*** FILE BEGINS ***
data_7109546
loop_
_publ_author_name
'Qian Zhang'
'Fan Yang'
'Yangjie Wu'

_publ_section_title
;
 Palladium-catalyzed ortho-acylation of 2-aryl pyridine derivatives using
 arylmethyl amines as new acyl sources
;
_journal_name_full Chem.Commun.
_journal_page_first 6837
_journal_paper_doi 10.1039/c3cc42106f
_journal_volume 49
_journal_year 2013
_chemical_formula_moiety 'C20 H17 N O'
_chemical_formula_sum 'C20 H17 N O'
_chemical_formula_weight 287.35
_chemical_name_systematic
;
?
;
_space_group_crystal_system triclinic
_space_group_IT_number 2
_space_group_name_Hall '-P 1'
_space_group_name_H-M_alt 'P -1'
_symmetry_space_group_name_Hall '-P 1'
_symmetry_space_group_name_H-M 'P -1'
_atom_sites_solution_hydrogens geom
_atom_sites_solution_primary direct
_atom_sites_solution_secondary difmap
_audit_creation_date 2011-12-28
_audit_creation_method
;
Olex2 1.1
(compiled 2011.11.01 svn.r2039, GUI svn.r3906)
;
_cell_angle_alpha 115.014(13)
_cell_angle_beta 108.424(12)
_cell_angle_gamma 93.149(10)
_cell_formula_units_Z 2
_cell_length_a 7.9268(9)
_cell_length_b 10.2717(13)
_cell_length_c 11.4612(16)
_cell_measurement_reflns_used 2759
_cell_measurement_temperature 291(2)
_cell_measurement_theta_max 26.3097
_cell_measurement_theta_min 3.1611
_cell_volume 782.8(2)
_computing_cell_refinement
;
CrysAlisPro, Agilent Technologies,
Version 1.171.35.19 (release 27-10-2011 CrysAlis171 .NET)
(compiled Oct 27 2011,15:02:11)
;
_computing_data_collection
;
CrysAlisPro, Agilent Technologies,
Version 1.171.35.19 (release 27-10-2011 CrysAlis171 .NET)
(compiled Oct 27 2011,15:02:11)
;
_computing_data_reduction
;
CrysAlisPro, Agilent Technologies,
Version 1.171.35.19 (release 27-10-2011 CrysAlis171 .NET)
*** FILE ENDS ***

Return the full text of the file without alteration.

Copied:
data_7109546
loop_
_publ_author_name
'Qian Zhang'
'Fan Yang'
'Yangjie Wu'

_publ_section_title
;
 Palladium-catalyzed ortho-acylation of 2-aryl pyridine derivatives using
 arylmethyl amines as new acyl sources
;
_journal_name_full Chem.Commun.
_journal_page_first 6837
_journal_paper_doi 10.1039/c3cc42106f
_journal_volume 49
_journal_year 2013
_chemical_formula_moiety 'C20 H17 N O'
_chemical_formula_sum 'C20 H17 N O'
_chemical_formula_weight 287.35
_chemical_name_systematic
;
?
;
_space_group_crystal_system triclinic
_space_group_IT_number 2
_space_group_name_Hall '-P 1'
_space_group_name_H-M_alt 'P -1'
_symmetry_space_group_name_Hall '-P 1'
_symmetry_space_group_name_H-M 'P -1'
_atom_sites_solution_hydrogens geom
_atom_sites_solution_primary direct
_atom_sites_solution_secondary difmap
_audit_creation_date 2011-12-28
_audit_creation_method
;
Olex2 1.1
(compiled 2011.11.01 svn.r2039, GUI svn.r3906)
;
_cell_angle_alpha 115.014(13)
_cell_angle_beta 108.424(12)
_cell_angle_gamma 93.149(10)
_cell_formula_units_Z 2
_cell_length_a 7.9268(9)
_cell_length_b 10.2717(13)
_cell_length_c 11.4612(16)
_cell_measurement_reflns_used 2759
_cell_measurement_temperature 291(2)
_cell_measurement_theta_max 26.3097
_cell_measurement_theta_min 3.1611
_cell_volume 782.8(2)
_computing_cell_refinement
;
CrysAlisPro, Agilent Technologies,
Version 1.171.35.19 (release 27-10-2011 CrysAlis171 .NET)
(compiled Oct 27 2011,15:02:11)
;
_computing_data_collection
;
CrysAlisPro, Agilent Technologies,
Version 1.171.35.19 (release 27-10-2011 CrysAlis171 .NET)
(compiled Oct 27 2011,15:02:11)
;
_computing_data_reduction
;
CrysAlisPro, Agilent Technologies,
Version 1.171.35.19 (release 27-10-2011 CrysAlis171 .NET)